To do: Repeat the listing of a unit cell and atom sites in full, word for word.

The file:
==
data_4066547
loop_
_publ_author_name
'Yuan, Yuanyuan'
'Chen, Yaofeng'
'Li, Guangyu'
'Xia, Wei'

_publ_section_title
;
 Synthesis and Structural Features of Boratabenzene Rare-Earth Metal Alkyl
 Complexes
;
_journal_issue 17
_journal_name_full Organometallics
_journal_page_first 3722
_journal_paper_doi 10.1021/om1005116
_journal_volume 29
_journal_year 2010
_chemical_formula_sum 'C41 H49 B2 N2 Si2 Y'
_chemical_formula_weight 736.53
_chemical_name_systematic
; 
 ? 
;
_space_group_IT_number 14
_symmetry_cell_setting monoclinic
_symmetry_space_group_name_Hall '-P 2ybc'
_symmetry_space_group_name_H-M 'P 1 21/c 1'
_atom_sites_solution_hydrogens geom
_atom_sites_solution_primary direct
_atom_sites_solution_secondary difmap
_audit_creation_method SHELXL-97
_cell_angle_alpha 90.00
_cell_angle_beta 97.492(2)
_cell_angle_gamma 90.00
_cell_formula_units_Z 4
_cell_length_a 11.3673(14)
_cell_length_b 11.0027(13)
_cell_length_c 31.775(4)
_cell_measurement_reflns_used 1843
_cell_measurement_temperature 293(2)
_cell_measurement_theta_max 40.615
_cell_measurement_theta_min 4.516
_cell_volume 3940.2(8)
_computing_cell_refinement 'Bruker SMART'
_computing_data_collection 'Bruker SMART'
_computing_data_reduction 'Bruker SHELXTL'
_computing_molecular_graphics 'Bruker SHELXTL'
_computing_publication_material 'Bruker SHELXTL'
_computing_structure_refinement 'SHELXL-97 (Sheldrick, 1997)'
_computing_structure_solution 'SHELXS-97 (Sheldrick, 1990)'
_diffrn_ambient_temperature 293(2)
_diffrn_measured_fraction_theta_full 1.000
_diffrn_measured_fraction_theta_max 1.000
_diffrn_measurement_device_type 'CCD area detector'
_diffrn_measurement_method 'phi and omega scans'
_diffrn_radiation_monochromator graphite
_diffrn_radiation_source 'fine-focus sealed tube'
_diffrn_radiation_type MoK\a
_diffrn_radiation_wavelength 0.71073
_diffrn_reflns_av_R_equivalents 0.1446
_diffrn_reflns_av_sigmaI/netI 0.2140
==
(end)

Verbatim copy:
data_4066547
loop_
_publ_author_name
'Yuan, Yuanyuan'
'Chen, Yaofeng'
'Li, Guangyu'
'Xia, Wei'

_publ_section_title
;
 Synthesis and Structural Features of Boratabenzene Rare-Earth Metal Alkyl
 Complexes
;
_journal_issue 17
_journal_name_full Organometallics
_journal_page_first 3722
_journal_paper_doi 10.1021/om1005116
_journal_volume 29
_journal_year 2010
_chemical_formula_sum 'C41 H49 B2 N2 Si2 Y'
_chemical_formula_weight 736.53
_chemical_name_systematic
; 
 ? 
;
_space_group_IT_number 14
_symmetry_cell_setting monoclinic
_symmetry_space_group_name_Hall '-P 2ybc'
_symmetry_space_group_name_H-M 'P 1 21/c 1'
_atom_sites_solution_hydrogens geom
_atom_sites_solution_primary direct
_atom_sites_solution_secondary difmap
_audit_creation_method SHELXL-97
_cell_angle_alpha 90.00
_cell_angle_beta 97.492(2)
_cell_angle_gamma 90.00
_cell_formula_units_Z 4
_cell_length_a 11.3673(14)
_cell_length_b 11.0027(13)
_cell_length_c 31.775(4)
_cell_measurement_reflns_used 1843
_cell_measurement_temperature 293(2)
_cell_measurement_theta_max 40.615
_cell_measurement_theta_min 4.516
_cell_volume 3940.2(8)
_computing_cell_refinement 'Bruker SMART'
_computing_data_collection 'Bruker SMART'
_computing_data_reduction 'Bruker SHELXTL'
_computing_molecular_graphics 'Bruker SHELXTL'
_computing_publication_material 'Bruker SHELXTL'
_computing_structure_refinement 'SHELXL-97 (Sheldrick, 1997)'
_computing_structure_solution 'SHELXS-97 (Sheldrick, 1990)'
_diffrn_ambient_temperature 293(2)
_diffrn_measured_fraction_theta_full 1.000
_diffrn_measured_fraction_theta_max 1.000
_diffrn_measurement_device_type 'CCD area detector'
_diffrn_measurement_method 'phi and omega scans'
_diffrn_radiation_monochromator graphite
_diffrn_radiation_source 'fine-focus sealed tube'
_diffrn_radiation_type MoK\a
_diffrn_radiation_wavelength 0.71073
_diffrn_reflns_av_R_equivalents 0.1446
_diffrn_reflns_av_sigmaI/netI 0.2140